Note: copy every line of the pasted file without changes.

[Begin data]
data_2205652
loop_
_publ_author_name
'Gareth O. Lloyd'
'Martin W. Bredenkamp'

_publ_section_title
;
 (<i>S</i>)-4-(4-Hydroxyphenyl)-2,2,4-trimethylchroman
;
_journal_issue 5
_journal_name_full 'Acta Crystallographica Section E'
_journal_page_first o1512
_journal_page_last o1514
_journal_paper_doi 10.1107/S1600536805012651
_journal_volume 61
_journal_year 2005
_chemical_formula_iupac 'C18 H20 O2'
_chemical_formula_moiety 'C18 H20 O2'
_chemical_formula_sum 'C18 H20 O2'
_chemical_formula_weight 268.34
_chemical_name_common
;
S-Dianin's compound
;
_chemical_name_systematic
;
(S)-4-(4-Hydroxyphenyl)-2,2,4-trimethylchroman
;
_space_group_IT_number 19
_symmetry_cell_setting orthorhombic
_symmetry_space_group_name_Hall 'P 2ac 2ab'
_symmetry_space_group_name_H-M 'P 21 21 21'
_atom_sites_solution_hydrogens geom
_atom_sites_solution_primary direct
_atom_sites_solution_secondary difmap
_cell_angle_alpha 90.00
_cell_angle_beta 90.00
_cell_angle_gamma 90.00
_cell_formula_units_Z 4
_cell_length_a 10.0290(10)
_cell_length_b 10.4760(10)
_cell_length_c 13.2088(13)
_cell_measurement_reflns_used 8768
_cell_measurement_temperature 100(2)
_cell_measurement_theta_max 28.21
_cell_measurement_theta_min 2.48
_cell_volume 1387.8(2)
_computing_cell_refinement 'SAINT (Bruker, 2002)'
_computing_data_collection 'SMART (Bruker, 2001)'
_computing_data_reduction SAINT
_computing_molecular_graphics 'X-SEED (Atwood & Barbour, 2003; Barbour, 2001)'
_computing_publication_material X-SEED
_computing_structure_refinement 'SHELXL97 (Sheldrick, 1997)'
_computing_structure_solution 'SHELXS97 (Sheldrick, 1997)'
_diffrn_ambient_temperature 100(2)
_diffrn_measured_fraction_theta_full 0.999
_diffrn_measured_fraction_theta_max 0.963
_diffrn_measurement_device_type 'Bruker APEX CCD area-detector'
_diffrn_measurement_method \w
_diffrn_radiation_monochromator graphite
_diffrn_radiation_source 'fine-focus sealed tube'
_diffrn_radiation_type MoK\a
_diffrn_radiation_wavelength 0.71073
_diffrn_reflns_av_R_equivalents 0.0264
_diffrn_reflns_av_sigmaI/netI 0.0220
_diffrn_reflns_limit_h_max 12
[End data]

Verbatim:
data_2205652
loop_
_publ_author_name
'Gareth O. Lloyd'
'Martin W. Bredenkamp'

_publ_section_title
;
 (<i>S</i>)-4-(4-Hydroxyphenyl)-2,2,4-trimethylchroman
;
_journal_issue 5
_journal_name_full 'Acta Crystallographica Section E'
_journal_page_first o1512
_journal_page_last o1514
_journal_paper_doi 10.1107/S1600536805012651
_journal_volume 61
_journal_year 2005
_chemical_formula_iupac 'C18 H20 O2'
_chemical_formula_moiety 'C18 H20 O2'
_chemical_formula_sum 'C18 H20 O2'
_chemical_formula_weight 268.34
_chemical_name_common
;
S-Dianin's compound
;
_chemical_name_systematic
;
(S)-4-(4-Hydroxyphenyl)-2,2,4-trimethylchroman
;
_space_group_IT_number 19
_symmetry_cell_setting orthorhombic
_symmetry_space_group_name_Hall 'P 2ac 2ab'
_symmetry_space_group_name_H-M 'P 21 21 21'
_atom_sites_solution_hydrogens geom
_atom_sites_solution_primary direct
_atom_sites_solution_secondary difmap
_cell_angle_alpha 90.00
_cell_angle_beta 90.00
_cell_angle_gamma 90.00
_cell_formula_units_Z 4
_cell_length_a 10.0290(10)
_cell_length_b 10.4760(10)
_cell_length_c 13.2088(13)
_cell_measurement_reflns_used 8768
_cell_measurement_temperature 100(2)
_cell_measurement_theta_max 28.21
_cell_measurement_theta_min 2.48
_cell_volume 1387.8(2)
_computing_cell_refinement 'SAINT (Bruker, 2002)'
_computing_data_collection 'SMART (Bruker, 2001)'
_computing_data_reduction SAINT
_computing_molecular_graphics 'X-SEED (Atwood & Barbour, 2003; Barbour, 2001)'
_computing_publication_material X-SEED
_computing_structure_refinement 'SHELXL97 (Sheldrick, 1997)'
_computing_structure_solution 'SHELXS97 (Sheldrick, 1997)'
_diffrn_ambient_temperature 100(2)
_diffrn_measured_fraction_theta_full 0.999
_diffrn_measured_fraction_theta_max 0.963
_diffrn_measurement_device_type 'Bruker APEX CCD area-detector'
_diffrn_measurement_method \w
_diffrn_radiation_monochromator graphite
_diffrn_radiation_source 'fine-focus sealed tube'
_diffrn_radiation_type MoK\a
_diffrn_radiation_wavelength 0.71073
_diffrn_reflns_av_R_equivalents 0.0264
_diffrn_reflns_av_sigmaI/netI 0.0220
_diffrn_reflns_limit_h_max 12